The researchers studied the dreams of 44 people, 11 men and 33 women living in the United States, between the ages of 22-70, who recorded their dreams for two years. Each of the participants provided 20 consecutive dreams from their records, with the last 10 recorded before the tragic event and the first 10 after it. The study, published in the journal Sleep, showed more intense images of dreams recorded after the attacks. However, no dream involved images of airplanes or tall buildings or anything close to that, though all participants had seen the images of the incident many times on their TV sets.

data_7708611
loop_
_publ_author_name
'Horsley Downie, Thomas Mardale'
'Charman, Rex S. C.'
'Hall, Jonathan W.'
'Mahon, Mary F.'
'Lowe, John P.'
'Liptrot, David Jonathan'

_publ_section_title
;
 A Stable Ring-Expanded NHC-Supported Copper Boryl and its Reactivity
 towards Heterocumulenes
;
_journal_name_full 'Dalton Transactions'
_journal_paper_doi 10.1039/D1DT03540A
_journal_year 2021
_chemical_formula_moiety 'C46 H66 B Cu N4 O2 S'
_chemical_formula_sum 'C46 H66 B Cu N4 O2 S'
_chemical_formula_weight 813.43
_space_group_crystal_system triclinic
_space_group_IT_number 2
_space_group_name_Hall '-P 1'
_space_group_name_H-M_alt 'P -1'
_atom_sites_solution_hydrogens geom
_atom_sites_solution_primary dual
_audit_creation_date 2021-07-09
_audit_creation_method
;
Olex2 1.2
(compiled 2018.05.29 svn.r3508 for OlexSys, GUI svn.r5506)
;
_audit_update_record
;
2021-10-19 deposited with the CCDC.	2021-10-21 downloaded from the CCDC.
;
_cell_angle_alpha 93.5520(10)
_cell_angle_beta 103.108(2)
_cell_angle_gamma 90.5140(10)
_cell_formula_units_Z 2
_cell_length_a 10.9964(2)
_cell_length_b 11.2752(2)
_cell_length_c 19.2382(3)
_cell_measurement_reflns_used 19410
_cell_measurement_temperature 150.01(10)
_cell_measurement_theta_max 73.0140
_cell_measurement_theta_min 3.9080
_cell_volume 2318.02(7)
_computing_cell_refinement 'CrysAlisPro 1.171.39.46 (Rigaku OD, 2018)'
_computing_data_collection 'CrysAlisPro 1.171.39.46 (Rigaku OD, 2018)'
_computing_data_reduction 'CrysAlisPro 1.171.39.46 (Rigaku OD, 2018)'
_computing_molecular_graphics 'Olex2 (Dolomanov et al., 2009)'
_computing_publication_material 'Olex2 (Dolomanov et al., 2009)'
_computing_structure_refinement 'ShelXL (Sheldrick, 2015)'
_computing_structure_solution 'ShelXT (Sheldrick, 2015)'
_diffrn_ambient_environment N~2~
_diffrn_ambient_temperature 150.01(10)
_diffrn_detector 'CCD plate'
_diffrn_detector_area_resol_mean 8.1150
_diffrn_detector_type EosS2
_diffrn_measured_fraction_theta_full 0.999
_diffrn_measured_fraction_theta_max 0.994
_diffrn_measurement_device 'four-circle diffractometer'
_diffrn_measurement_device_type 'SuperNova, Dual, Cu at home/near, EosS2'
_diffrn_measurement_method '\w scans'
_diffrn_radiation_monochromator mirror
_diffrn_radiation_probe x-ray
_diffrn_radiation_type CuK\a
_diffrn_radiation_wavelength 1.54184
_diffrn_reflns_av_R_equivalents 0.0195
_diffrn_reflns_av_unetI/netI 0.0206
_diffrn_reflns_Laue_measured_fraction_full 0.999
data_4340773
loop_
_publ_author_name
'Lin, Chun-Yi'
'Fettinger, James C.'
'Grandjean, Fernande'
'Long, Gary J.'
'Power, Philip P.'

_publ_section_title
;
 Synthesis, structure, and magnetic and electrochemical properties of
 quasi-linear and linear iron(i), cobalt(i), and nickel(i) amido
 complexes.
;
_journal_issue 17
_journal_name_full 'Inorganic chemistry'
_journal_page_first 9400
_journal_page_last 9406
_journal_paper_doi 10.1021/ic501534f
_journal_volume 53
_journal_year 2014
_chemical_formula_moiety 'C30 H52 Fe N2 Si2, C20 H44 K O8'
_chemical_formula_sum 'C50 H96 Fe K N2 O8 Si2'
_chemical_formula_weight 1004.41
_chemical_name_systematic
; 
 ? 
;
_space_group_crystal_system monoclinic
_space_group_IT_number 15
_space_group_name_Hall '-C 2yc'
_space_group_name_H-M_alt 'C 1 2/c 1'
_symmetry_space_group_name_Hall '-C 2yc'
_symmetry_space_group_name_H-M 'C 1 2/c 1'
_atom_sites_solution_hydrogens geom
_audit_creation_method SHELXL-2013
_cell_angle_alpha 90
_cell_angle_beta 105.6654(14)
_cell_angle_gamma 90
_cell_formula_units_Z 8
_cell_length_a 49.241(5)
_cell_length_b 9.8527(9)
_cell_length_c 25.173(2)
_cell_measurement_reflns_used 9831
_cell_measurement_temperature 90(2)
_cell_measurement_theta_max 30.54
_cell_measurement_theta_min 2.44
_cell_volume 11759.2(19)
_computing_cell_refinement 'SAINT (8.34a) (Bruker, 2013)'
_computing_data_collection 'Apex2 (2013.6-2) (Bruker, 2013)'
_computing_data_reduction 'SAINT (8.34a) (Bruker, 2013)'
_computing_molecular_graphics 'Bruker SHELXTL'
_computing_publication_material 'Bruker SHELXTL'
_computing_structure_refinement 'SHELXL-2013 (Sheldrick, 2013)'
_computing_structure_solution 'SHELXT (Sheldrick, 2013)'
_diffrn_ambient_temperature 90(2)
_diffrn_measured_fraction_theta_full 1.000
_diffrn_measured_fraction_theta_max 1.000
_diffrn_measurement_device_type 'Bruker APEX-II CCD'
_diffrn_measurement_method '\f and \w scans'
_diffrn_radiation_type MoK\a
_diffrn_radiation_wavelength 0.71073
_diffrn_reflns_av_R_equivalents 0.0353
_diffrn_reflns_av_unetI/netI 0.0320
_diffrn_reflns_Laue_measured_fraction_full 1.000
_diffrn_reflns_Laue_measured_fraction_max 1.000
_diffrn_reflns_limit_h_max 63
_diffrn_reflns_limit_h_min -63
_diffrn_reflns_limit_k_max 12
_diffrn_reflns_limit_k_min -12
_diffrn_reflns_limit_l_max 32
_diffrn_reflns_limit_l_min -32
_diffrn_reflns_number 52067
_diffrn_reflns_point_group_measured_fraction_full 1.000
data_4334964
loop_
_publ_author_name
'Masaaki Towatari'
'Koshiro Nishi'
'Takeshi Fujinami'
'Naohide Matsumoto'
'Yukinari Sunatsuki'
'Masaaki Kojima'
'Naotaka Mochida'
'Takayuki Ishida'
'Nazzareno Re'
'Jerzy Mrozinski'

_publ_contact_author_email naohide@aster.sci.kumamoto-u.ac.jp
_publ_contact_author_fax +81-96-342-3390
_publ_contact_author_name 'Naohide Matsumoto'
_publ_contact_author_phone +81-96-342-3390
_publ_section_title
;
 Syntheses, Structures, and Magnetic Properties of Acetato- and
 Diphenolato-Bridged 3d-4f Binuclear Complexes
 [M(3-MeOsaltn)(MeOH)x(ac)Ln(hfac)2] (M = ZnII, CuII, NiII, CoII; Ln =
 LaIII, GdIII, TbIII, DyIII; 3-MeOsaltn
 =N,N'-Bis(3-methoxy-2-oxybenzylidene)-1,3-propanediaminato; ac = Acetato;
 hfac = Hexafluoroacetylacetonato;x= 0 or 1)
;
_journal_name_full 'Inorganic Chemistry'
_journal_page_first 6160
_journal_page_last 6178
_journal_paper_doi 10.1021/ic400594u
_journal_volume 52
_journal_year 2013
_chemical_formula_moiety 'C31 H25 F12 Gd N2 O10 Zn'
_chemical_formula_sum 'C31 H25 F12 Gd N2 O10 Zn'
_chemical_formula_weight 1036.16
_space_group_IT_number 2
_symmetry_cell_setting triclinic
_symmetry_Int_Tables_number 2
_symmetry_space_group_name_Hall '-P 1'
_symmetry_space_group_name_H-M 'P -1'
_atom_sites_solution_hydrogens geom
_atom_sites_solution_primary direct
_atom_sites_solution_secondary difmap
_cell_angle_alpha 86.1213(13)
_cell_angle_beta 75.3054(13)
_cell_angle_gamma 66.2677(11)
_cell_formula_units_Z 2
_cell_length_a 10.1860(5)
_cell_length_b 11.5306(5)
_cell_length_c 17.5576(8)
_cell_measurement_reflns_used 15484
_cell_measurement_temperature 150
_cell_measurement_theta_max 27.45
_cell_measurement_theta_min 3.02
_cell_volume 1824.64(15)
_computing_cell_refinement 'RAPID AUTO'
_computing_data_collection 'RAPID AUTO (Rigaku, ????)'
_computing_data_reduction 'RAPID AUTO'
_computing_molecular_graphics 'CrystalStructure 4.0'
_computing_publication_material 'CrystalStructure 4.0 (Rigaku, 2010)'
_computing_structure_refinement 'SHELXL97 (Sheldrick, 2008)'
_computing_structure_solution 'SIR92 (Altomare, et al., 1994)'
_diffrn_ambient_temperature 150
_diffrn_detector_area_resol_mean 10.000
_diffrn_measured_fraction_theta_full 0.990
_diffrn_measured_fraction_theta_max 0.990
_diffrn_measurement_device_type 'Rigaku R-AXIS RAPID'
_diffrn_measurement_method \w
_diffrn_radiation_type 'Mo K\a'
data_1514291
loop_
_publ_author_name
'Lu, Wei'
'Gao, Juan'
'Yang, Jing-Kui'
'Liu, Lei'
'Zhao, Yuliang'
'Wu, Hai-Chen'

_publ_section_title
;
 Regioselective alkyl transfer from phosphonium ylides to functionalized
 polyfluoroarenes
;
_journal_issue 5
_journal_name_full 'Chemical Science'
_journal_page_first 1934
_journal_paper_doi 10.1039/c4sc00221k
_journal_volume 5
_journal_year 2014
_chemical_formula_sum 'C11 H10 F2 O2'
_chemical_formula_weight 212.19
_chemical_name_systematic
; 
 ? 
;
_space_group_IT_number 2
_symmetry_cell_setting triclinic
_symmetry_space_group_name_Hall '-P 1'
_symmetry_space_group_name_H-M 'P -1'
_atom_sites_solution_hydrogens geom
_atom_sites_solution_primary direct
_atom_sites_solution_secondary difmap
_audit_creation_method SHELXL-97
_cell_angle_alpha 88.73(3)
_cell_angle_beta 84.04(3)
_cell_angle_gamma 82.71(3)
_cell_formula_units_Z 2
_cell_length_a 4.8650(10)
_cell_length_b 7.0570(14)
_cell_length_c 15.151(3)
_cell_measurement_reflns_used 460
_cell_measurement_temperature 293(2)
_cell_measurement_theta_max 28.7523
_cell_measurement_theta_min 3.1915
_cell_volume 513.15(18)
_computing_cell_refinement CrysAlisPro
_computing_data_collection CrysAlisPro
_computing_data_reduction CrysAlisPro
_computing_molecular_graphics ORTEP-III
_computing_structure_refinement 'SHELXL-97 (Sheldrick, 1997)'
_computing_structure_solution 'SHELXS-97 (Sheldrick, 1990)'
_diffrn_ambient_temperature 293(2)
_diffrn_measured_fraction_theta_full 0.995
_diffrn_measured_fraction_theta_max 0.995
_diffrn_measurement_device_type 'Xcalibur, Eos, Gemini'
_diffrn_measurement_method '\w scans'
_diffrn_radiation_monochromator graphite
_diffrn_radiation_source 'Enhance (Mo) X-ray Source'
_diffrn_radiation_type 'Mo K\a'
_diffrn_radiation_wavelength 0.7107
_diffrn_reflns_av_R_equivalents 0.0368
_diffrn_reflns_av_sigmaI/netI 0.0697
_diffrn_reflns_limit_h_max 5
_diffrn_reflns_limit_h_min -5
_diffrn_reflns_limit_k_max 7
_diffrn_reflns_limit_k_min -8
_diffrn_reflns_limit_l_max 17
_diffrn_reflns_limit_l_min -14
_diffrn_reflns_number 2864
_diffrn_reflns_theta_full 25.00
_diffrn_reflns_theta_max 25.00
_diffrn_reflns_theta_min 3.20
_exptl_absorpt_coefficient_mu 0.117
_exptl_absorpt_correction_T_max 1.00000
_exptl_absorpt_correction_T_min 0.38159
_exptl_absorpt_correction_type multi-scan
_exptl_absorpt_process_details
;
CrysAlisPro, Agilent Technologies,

Besides, the dreams were not longer and were more dream-like and bizarre. ''The more intense imagery is very consistent with findings in people who have experienced trauma of various kinds,'' said Ernest Hartmann, MD of Tufts University, who authored the study. ''The idea is that we all experienced at least some trauma on that day,'' Dr Hartmann said.